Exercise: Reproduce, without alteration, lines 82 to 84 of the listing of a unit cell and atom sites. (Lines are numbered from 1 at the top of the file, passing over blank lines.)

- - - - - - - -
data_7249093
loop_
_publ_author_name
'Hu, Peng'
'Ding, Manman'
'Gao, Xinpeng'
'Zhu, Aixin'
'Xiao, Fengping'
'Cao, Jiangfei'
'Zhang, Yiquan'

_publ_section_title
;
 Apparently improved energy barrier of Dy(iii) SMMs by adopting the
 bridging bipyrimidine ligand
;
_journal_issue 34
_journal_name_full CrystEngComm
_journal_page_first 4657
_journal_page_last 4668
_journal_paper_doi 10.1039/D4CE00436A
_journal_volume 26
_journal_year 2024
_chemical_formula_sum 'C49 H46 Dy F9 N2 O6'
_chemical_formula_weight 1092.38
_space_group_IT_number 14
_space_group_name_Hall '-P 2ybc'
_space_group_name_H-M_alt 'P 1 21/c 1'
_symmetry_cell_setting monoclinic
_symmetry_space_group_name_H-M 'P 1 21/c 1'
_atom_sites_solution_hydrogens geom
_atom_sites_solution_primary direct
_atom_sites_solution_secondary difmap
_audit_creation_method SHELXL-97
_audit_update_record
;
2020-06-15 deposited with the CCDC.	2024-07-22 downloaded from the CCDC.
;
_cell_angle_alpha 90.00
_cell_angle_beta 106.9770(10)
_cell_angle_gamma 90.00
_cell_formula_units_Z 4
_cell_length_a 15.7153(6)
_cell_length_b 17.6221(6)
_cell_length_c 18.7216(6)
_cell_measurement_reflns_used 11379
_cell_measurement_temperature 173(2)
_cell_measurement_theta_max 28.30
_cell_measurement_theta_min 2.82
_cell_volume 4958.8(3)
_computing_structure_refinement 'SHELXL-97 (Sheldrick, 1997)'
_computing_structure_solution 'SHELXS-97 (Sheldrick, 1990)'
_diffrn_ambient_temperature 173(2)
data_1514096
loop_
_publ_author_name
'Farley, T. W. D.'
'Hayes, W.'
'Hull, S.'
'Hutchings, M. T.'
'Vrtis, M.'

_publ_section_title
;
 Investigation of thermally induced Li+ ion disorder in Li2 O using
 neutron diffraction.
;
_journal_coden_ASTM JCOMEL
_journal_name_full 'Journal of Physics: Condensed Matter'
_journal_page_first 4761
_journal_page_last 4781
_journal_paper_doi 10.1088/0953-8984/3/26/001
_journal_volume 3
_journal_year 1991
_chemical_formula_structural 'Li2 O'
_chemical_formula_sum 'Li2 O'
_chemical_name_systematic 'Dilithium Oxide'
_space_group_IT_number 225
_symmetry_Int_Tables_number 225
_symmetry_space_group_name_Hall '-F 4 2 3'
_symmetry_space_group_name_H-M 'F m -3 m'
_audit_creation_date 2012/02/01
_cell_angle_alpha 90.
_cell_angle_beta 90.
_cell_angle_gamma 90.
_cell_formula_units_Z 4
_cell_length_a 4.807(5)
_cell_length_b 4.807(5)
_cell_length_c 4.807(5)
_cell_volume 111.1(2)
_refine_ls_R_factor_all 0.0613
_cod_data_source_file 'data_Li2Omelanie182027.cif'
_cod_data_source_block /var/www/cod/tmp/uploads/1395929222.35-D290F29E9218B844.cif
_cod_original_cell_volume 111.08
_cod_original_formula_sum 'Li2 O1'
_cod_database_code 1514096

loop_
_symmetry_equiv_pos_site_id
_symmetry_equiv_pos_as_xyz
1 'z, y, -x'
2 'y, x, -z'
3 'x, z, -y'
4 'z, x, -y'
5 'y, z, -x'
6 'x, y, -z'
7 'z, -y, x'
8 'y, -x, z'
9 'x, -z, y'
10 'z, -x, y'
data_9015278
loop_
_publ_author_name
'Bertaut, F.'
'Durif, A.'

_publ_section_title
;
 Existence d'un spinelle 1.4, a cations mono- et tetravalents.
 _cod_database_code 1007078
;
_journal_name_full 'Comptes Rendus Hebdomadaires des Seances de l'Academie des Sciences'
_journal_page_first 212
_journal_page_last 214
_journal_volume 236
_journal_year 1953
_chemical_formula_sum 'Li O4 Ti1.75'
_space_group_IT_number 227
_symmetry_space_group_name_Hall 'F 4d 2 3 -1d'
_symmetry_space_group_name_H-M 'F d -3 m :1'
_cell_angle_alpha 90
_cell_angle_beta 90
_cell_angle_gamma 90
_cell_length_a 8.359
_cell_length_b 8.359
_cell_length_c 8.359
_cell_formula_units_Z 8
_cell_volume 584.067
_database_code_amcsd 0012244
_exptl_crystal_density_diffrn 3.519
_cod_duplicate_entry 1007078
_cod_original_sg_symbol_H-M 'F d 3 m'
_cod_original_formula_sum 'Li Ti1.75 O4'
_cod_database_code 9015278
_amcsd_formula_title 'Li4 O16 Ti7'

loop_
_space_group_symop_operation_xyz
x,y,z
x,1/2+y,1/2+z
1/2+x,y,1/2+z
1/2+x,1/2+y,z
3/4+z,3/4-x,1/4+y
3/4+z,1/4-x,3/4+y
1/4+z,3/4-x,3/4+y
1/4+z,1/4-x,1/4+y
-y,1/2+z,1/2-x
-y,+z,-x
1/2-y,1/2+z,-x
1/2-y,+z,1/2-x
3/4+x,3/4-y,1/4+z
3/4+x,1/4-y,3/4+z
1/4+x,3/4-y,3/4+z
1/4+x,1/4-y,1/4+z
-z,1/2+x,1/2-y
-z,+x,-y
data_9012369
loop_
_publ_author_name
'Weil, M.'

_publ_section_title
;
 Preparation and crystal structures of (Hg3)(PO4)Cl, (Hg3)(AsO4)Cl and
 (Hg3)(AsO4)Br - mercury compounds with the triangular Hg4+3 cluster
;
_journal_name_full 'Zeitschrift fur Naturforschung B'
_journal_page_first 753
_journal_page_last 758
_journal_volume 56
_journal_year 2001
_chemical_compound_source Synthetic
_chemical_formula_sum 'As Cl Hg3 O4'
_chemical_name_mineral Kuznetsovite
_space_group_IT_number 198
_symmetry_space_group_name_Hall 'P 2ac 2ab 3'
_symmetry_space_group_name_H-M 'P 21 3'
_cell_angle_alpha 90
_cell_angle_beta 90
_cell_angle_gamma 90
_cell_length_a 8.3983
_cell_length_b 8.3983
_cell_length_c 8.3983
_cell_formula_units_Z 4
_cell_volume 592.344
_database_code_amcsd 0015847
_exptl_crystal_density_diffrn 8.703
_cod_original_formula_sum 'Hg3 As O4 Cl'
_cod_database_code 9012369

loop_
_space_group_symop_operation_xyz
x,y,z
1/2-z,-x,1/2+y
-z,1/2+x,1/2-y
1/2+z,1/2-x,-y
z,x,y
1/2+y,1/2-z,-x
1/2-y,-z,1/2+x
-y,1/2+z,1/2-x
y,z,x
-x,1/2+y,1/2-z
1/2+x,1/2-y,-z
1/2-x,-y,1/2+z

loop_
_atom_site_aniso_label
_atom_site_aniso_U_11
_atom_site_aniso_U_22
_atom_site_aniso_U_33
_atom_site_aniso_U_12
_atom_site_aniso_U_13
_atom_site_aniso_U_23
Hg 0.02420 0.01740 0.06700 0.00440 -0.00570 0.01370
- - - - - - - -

_cell_angle_beta 90.
_cell_angle_gamma 90.
_cell_formula_units_Z 4